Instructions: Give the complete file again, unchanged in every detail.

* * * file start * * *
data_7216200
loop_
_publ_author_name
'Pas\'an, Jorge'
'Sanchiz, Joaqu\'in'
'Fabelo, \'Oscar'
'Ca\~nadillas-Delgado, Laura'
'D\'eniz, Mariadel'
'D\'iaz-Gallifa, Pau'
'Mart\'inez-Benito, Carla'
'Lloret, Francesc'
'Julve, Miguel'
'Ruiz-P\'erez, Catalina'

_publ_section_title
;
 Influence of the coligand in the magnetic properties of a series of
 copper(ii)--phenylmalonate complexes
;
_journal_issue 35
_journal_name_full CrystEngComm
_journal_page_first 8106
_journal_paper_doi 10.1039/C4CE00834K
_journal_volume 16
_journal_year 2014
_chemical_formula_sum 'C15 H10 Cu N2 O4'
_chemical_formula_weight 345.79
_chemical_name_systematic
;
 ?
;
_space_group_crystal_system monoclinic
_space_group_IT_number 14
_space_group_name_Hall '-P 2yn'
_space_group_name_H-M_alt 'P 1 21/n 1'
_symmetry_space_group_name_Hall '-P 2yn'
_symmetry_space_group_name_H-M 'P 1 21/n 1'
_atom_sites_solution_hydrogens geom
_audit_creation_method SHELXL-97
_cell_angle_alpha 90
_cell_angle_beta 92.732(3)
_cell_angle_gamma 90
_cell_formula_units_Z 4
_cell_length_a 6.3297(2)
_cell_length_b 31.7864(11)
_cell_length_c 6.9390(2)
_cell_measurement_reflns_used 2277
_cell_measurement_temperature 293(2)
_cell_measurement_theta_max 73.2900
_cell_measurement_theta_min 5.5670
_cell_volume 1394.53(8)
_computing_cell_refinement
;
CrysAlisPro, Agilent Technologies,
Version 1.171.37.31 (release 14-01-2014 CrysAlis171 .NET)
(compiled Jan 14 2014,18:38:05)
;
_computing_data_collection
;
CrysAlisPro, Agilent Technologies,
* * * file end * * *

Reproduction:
data_7216200
loop_
_publ_author_name
'Pas\'an, Jorge'
'Sanchiz, Joaqu\'in'
'Fabelo, \'Oscar'
'Ca\~nadillas-Delgado, Laura'
'D\'eniz, Mariadel'
'D\'iaz-Gallifa, Pau'
'Mart\'inez-Benito, Carla'
'Lloret, Francesc'
'Julve, Miguel'
'Ruiz-P\'erez, Catalina'

_publ_section_title
;
 Influence of the coligand in the magnetic properties of a series of
 copper(ii)--phenylmalonate complexes
;
_journal_issue 35
_journal_name_full CrystEngComm
_journal_page_first 8106
_journal_paper_doi 10.1039/C4CE00834K
_journal_volume 16
_journal_year 2014
_chemical_formula_sum 'C15 H10 Cu N2 O4'
_chemical_formula_weight 345.79
_chemical_name_systematic
;
 ?
;
_space_group_crystal_system monoclinic
_space_group_IT_number 14
_space_group_name_Hall '-P 2yn'
_space_group_name_H-M_alt 'P 1 21/n 1'
_symmetry_space_group_name_Hall '-P 2yn'
_symmetry_space_group_name_H-M 'P 1 21/n 1'
_atom_sites_solution_hydrogens geom
_audit_creation_method SHELXL-97
_cell_angle_alpha 90
_cell_angle_beta 92.732(3)
_cell_angle_gamma 90
_cell_formula_units_Z 4
_cell_length_a 6.3297(2)
_cell_length_b 31.7864(11)
_cell_length_c 6.9390(2)
_cell_measurement_reflns_used 2277
_cell_measurement_temperature 293(2)
_cell_measurement_theta_max 73.2900
_cell_measurement_theta_min 5.5670
_cell_volume 1394.53(8)
_computing_cell_refinement
;
CrysAlisPro, Agilent Technologies,
Version 1.171.37.31 (release 14-01-2014 CrysAlis171 .NET)
(compiled Jan 14 2014,18:38:05)
;
_computing_data_collection
;
CrysAlisPro, Agilent Technologies,